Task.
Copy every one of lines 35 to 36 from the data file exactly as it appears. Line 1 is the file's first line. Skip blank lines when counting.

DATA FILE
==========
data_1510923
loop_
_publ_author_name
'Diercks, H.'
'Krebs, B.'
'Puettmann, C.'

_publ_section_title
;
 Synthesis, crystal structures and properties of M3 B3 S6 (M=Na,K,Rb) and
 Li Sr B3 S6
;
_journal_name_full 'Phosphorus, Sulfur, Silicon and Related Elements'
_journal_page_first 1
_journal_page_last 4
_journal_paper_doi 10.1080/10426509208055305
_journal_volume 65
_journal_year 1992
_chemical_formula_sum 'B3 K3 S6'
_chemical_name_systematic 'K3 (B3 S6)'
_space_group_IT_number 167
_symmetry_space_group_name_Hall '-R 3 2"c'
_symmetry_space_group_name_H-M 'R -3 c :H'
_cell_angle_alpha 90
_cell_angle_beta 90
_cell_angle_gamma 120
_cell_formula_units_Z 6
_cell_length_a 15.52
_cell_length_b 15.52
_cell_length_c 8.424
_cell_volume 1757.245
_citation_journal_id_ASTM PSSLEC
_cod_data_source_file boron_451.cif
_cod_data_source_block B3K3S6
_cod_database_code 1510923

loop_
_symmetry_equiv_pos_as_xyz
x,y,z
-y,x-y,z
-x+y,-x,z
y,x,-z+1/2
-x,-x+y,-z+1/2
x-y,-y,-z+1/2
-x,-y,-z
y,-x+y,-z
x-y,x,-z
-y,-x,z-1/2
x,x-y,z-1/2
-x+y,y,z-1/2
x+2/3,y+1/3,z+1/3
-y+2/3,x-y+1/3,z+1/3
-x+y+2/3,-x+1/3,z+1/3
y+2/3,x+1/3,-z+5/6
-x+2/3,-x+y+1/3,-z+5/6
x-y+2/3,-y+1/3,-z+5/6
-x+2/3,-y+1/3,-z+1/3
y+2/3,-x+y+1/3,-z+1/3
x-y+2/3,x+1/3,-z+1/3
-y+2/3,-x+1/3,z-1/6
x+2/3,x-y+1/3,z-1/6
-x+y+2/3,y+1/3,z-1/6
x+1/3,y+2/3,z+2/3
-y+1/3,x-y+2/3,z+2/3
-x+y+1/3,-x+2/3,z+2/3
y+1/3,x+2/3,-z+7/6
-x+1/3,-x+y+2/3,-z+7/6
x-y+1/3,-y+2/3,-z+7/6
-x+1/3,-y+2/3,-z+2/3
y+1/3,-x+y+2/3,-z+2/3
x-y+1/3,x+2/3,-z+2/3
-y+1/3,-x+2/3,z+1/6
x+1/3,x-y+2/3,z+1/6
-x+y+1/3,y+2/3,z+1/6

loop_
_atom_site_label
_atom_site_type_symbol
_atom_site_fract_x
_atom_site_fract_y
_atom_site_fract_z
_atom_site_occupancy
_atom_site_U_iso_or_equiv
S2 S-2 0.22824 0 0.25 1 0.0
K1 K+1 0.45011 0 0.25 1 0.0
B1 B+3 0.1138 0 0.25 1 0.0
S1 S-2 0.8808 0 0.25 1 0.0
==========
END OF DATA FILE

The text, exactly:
loop_
_symmetry_equiv_pos_as_xyz